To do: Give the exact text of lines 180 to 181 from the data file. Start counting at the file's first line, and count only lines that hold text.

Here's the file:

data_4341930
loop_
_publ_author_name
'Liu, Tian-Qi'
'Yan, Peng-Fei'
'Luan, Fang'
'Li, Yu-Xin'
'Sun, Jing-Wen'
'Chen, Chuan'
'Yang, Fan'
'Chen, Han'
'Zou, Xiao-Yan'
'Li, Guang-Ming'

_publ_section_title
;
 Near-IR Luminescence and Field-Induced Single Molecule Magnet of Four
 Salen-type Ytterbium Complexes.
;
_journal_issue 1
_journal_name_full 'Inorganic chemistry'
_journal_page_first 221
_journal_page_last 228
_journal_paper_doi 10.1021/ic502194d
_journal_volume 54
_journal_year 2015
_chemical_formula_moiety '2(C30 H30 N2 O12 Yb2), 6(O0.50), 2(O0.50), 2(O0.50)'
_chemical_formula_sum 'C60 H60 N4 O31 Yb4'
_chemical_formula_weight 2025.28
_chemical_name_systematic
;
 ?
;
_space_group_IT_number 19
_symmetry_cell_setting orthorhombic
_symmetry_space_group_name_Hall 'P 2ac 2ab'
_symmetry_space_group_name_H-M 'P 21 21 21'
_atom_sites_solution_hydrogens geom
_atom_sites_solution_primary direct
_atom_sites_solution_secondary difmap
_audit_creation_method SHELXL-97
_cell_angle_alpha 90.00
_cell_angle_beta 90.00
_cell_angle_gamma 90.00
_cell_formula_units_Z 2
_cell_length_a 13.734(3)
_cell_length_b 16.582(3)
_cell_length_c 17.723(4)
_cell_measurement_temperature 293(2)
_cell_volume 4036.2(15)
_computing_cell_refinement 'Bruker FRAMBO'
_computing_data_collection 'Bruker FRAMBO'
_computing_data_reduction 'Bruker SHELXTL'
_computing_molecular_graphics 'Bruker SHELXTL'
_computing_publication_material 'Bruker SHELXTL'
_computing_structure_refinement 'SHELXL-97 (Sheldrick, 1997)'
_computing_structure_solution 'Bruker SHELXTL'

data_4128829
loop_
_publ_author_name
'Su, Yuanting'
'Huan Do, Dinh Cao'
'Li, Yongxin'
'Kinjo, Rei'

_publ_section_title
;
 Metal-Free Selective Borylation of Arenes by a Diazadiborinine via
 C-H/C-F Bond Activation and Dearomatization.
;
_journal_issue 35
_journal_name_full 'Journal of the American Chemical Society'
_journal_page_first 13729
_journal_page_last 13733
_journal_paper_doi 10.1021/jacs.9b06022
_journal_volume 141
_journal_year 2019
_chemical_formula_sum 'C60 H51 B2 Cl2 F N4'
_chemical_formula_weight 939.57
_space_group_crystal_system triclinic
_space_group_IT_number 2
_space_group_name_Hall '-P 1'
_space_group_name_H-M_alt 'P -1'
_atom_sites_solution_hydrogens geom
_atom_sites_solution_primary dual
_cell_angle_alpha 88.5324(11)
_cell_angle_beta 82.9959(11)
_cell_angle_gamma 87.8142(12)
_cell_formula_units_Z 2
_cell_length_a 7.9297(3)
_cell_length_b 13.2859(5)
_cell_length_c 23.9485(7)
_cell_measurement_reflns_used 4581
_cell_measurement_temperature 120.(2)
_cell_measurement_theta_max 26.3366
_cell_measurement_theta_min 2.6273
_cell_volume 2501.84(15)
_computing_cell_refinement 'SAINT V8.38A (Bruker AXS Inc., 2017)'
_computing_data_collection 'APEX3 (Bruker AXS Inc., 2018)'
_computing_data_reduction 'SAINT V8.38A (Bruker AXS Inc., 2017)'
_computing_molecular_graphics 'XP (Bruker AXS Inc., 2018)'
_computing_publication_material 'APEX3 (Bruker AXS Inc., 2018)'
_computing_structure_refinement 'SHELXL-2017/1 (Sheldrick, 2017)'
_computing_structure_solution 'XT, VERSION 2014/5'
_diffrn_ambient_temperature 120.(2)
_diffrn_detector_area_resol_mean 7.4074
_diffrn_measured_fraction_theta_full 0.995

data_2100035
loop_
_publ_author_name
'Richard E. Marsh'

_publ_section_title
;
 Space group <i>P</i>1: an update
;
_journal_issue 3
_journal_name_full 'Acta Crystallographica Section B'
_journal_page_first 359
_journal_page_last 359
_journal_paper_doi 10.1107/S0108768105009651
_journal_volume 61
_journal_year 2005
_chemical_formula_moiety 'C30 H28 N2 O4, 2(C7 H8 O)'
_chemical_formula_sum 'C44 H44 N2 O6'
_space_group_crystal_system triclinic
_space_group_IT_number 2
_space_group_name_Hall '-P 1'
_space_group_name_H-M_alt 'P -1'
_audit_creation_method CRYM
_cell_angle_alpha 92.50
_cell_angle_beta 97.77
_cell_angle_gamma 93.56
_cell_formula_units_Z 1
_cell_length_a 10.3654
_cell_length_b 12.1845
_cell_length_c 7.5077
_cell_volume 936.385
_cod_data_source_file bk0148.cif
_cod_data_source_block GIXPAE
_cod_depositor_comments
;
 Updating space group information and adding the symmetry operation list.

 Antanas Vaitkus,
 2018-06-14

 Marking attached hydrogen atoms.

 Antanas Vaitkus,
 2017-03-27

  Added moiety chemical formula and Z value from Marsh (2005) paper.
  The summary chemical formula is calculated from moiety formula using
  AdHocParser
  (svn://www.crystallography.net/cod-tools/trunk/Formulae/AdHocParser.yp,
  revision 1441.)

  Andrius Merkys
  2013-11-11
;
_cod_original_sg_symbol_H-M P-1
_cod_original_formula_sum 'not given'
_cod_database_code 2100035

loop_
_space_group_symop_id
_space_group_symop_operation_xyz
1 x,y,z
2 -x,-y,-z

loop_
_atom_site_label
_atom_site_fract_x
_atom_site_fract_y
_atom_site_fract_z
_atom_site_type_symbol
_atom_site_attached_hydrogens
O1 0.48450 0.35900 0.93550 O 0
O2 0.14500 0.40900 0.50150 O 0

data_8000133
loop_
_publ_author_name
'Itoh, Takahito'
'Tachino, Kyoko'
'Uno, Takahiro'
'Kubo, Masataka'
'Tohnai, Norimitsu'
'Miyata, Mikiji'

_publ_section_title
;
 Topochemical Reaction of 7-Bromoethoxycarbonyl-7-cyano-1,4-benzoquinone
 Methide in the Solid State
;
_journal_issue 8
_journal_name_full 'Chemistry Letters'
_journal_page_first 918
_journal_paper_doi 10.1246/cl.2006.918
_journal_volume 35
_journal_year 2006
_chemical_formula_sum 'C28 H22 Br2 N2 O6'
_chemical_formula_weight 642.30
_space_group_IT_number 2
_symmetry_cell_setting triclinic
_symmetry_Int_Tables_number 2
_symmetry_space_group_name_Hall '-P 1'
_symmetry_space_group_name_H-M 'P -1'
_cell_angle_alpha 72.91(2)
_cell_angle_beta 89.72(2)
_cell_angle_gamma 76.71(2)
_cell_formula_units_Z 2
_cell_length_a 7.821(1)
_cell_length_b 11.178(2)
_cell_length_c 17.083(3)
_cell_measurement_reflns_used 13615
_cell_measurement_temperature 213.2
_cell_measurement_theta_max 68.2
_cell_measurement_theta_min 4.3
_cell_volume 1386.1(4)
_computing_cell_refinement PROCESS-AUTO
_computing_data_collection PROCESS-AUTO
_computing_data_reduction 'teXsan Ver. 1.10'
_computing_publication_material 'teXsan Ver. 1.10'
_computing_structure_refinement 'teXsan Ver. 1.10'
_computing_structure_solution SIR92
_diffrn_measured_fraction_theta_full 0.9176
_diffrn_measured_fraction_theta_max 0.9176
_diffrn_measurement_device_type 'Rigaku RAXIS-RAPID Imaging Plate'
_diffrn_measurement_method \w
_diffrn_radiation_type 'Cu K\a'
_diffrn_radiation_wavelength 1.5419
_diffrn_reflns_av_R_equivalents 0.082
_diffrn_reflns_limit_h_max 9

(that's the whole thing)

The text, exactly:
_publ_section_title
;